Dow I U.S. Market I Futures Update: Dow set to jump 300 points as Wall Street continues rebound from August sell-off
Fred Imbert, Silvia Amaro
Around 7:10 a.m. ET, Dow Jones Industrial Average futures indicated a gain of about 311 points. Futures on the S&P 500 and Nasdaq 100 were also solidly higher.
These gains add to a rebound that started last week after the Dow posted its worst session of 2019. The 30-stock index plummeted 800 points, or 3.1% on Wednesday before regaining some of the lost ground on Thursday and Friday.
The benchmark 10-year Treasury yields jumped to about 1.61% from around 1.54%. Last week the yield fell to its lowest level in more than three years and briefly traded below its 2-year counterpart. This is referred to as an inversion and is seen by traders as a potential signal that a recession may be on the horizon.
President Donald Trump said Sunday he doesn’t see a recession on the horizon in the U.S. after a volatile week for markets.
“I don’t think we’re having a recession,” Trump told reporters. “We’re doing tremendously well. Our consumers are rich. I gave a tremendous tax cut and they’re loaded up with money.”
Fears of a recession come as the U.S. and China engage each other in a trade war. Over the past year, the two countries have slapped tariffs on billions of dollars worth of their goods. The U.S. has also targeted Huawei in the trade war, making it more difficult for U.S. companies to do business with the Chinese telecom.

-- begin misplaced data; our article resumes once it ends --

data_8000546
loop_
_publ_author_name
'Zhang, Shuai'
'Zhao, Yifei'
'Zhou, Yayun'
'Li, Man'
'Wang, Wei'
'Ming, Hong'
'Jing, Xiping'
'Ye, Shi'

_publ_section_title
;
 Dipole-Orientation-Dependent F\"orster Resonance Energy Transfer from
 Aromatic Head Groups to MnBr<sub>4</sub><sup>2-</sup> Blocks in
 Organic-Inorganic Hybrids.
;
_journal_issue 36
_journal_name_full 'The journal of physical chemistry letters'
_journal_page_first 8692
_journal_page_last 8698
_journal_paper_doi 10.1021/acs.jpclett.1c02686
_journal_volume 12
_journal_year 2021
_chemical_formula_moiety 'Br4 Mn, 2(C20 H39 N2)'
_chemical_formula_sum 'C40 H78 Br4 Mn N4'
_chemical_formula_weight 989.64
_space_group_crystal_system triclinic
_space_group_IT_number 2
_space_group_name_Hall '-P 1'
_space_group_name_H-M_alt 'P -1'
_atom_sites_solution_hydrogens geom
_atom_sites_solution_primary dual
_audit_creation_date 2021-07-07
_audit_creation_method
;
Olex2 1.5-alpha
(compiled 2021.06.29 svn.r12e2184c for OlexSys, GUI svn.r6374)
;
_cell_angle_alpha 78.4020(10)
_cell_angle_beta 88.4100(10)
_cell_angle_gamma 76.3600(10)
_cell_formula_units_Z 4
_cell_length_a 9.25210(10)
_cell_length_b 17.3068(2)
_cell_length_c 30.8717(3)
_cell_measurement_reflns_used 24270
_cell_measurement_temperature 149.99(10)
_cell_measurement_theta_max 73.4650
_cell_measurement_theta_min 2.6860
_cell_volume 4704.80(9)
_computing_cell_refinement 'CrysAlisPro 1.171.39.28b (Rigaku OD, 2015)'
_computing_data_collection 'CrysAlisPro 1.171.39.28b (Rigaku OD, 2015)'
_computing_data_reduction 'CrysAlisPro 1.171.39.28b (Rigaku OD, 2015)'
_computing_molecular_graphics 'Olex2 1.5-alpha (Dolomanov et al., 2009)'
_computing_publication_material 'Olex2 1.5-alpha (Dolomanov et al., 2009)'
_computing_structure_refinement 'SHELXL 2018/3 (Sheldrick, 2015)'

However, The Wall Street Journal and Reuters reported the Commerce Department was preparing to extend a license for 90 days, which will allow Huawei to continue business with the U.S. companies to service existing customers. The current agreement is set to end on Monday.
Shares of chipmakers rose on the reports. On Semiconductor and AMD climbed more than 2% each while Micron Technology gained 1.9% in the premarket. The VanEck Vectors Semiconductor ETF (SMH) advanced 1.4%.
Futures also rose after the Chinese central bank unveiled new measures to further reduce the real interest rate for companies in China in an effort to support slower economic growth.